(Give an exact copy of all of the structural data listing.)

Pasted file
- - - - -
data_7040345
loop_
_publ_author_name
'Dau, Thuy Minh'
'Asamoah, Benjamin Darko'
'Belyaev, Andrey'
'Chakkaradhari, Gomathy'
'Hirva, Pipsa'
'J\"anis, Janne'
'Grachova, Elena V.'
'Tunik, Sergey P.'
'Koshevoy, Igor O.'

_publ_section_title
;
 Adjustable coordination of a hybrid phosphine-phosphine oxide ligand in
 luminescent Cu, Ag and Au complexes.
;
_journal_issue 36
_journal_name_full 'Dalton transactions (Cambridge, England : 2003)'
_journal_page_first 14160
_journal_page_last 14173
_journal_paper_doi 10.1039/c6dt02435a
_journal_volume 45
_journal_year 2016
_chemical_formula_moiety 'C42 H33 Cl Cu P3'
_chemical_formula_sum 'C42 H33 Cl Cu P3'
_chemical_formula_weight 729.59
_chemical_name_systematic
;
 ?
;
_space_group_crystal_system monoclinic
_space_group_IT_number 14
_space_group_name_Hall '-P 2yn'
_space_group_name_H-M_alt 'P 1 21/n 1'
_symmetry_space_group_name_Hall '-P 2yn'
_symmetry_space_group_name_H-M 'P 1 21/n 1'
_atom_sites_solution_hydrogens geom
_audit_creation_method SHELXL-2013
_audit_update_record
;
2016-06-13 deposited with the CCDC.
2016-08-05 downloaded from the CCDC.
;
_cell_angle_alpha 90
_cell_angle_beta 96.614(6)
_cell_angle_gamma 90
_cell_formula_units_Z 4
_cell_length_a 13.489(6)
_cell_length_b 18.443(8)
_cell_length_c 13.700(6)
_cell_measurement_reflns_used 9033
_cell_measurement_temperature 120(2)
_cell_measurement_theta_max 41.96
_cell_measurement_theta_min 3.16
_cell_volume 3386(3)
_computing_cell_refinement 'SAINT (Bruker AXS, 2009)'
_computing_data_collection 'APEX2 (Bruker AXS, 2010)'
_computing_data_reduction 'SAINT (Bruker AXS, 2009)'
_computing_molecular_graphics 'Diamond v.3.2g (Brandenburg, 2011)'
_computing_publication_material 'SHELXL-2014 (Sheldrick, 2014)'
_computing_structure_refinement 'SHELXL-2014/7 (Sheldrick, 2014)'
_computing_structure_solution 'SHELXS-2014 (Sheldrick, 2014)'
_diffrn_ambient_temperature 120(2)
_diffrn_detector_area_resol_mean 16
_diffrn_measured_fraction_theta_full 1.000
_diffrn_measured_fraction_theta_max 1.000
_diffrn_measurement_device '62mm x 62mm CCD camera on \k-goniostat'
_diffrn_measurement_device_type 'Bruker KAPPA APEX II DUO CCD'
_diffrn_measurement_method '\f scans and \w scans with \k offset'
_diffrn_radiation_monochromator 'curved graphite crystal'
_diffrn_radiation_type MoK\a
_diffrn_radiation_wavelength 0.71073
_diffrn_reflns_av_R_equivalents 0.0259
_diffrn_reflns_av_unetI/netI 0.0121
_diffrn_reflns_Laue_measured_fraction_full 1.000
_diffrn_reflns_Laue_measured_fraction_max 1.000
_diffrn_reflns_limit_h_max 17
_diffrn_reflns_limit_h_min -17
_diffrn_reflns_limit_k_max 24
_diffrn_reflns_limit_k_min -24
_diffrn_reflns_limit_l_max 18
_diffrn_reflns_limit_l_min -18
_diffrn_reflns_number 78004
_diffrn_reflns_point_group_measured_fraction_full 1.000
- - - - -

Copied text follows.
data_7040345
loop_
_publ_author_name
'Dau, Thuy Minh'
'Asamoah, Benjamin Darko'
'Belyaev, Andrey'
'Chakkaradhari, Gomathy'
'Hirva, Pipsa'
'J\"anis, Janne'
'Grachova, Elena V.'
'Tunik, Sergey P.'
'Koshevoy, Igor O.'

_publ_section_title
;
 Adjustable coordination of a hybrid phosphine-phosphine oxide ligand in
 luminescent Cu, Ag and Au complexes.
;
_journal_issue 36
_journal_name_full 'Dalton transactions (Cambridge, England : 2003)'
_journal_page_first 14160
_journal_page_last 14173
_journal_paper_doi 10.1039/c6dt02435a
_journal_volume 45
_journal_year 2016
_chemical_formula_moiety 'C42 H33 Cl Cu P3'
_chemical_formula_sum 'C42 H33 Cl Cu P3'
_chemical_formula_weight 729.59
_chemical_name_systematic
;
 ?
;
_space_group_crystal_system monoclinic
_space_group_IT_number 14
_space_group_name_Hall '-P 2yn'
_space_group_name_H-M_alt 'P 1 21/n 1'
_symmetry_space_group_name_Hall '-P 2yn'
_symmetry_space_group_name_H-M 'P 1 21/n 1'
_atom_sites_solution_hydrogens geom
_audit_creation_method SHELXL-2013
_audit_update_record
;
2016-06-13 deposited with the CCDC.
2016-08-05 downloaded from the CCDC.
;
_cell_angle_alpha 90
_cell_angle_beta 96.614(6)
_cell_angle_gamma 90
_cell_formula_units_Z 4
_cell_length_a 13.489(6)
_cell_length_b 18.443(8)
_cell_length_c 13.700(6)
_cell_measurement_reflns_used 9033
_cell_measurement_temperature 120(2)
_cell_measurement_theta_max 41.96
_cell_measurement_theta_min 3.16
_cell_volume 3386(3)
_computing_cell_refinement 'SAINT (Bruker AXS, 2009)'
_computing_data_collection 'APEX2 (Bruker AXS, 2010)'
_computing_data_reduction 'SAINT (Bruker AXS, 2009)'
_computing_molecular_graphics 'Diamond v.3.2g (Brandenburg, 2011)'
_computing_publication_material 'SHELXL-2014 (Sheldrick, 2014)'
_computing_structure_refinement 'SHELXL-2014/7 (Sheldrick, 2014)'
_computing_structure_solution 'SHELXS-2014 (Sheldrick, 2014)'
_diffrn_ambient_temperature 120(2)
_diffrn_detector_area_resol_mean 16
_diffrn_measured_fraction_theta_full 1.000
_diffrn_measured_fraction_theta_max 1.000
_diffrn_measurement_device '62mm x 62mm CCD camera on \k-goniostat'
_diffrn_measurement_device_type 'Bruker KAPPA APEX II DUO CCD'
_diffrn_measurement_method '\f scans and \w scans with \k offset'
_diffrn_radiation_monochromator 'curved graphite crystal'
_diffrn_radiation_type MoK\a
_diffrn_radiation_wavelength 0.71073
_diffrn_reflns_av_R_equivalents 0.0259
_diffrn_reflns_av_unetI/netI 0.0121
_diffrn_reflns_Laue_measured_fraction_full 1.000
_diffrn_reflns_Laue_measured_fraction_max 1.000
_diffrn_reflns_limit_h_max 17
_diffrn_reflns_limit_h_min -17
_diffrn_reflns_limit_k_max 24
_diffrn_reflns_limit_k_min -24
_diffrn_reflns_limit_l_max 18
_diffrn_reflns_limit_l_min -18
_diffrn_reflns_number 78004
_diffrn_reflns_point_group_measured_fraction_full 1.000